For instance, once
you find a suitable shelter, it will be necessary to customize it to
meet your needs. Do not plan on lucking into an abandoned cabin
nestled comfortably into a forgotten wooded glen. There are however,
numerous naturally occurring shelters one can make use of; caves and
old mine shafts can serve the survivalist well. There are some
inherent dangers that must be weighed, but there are also some
undeniable benefits. They are usually a constant temperature year
round. They are also easily defended; you can build a fire to the
front of the opening to ward off wild animals. If caves, outcroppings,
or mine shafts are not available, one can also shelter under the stump
of a large uprooted tree. If there is not an "under" to the uprooted
tree, but rather a "by", you can easily lean branches against the open
side of the root ball, and cover these with leaves, ferns, and or
evergreen boughs to create a warm, cozy, and dry, little shelter.
You must remember
that it is not wise to sleep on the ground. Body heat is lost to the
soil at a very high rate. I learned very early on that this makes for
a extremely uncomfortable night. It is therefore necessary to get your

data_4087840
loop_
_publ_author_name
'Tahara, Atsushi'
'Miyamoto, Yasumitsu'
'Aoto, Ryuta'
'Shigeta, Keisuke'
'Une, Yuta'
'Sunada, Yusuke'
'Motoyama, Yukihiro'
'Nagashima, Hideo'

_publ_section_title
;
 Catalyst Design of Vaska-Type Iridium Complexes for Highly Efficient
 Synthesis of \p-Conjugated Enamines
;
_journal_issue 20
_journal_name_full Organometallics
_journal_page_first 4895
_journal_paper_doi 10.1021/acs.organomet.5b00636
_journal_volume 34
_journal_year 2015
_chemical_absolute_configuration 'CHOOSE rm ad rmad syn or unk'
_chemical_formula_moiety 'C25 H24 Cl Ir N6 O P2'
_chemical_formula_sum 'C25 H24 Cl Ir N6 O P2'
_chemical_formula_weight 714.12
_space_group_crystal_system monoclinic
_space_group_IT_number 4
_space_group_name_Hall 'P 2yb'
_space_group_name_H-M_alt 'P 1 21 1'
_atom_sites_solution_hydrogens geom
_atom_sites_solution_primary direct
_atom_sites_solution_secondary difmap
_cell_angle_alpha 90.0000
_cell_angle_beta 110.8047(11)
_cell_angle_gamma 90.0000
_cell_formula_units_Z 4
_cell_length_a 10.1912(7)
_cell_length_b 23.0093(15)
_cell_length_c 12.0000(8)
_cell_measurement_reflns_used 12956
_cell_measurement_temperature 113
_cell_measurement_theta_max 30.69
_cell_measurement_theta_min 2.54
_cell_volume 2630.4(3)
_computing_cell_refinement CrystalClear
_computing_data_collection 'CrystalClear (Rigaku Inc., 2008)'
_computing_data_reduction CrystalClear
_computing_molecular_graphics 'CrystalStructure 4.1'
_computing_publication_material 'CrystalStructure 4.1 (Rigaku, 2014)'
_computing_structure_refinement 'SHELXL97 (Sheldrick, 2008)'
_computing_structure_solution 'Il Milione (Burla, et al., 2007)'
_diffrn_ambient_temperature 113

body up off the ground. This may be accomplished by doing something as
elaborate as building a sleeping platform, or it can simply mean
adding a thick layer of evergreen boughs, or forest floor debris. One
must be careful though to pick clean material for ones bedding. I
cannot begin to describe the suck factor of waking in the night to
find you made your bedding from material infested with insects.
carry a hammock and an 8' x 10' tarp in the tool box of my truck.
There is really no easier 3 season shelter than hanging a hammock
between a couple of trees, and suspending the tarp above it to shed
any rain that might happen to fall. Once you become proficient at it,
you can get it up in a matter of minutes.
You can also create a number
of shelters from readily available local materials. One of my favorite
shelters is a debris hut. Dead branches and saplings are employed to
make the framework. While smaller branches and sticks are used to make
the lattice work for roofs and walls. Finally leaves, ferns, grasses,
pine boughs, and even mud or snow are used to seal out the elements.
This type of shelter can be built in a couple of hours, and it will
keep you quite warm and cozy with limited gear. The thicker you make
the roof and walls, the better insulating properties the shelter will
have. If your stay will be longer than a night or two I would suggest
building a Wikiup or Wigwam. These shelters served our Native American
brothers well. Using local materials, and time honored practices, they
can be built in a relatively short amount of time, and they offer
shelter, warmth, and comfort. In our 5 day immersion wilderness skills
course, we will build such a shelter.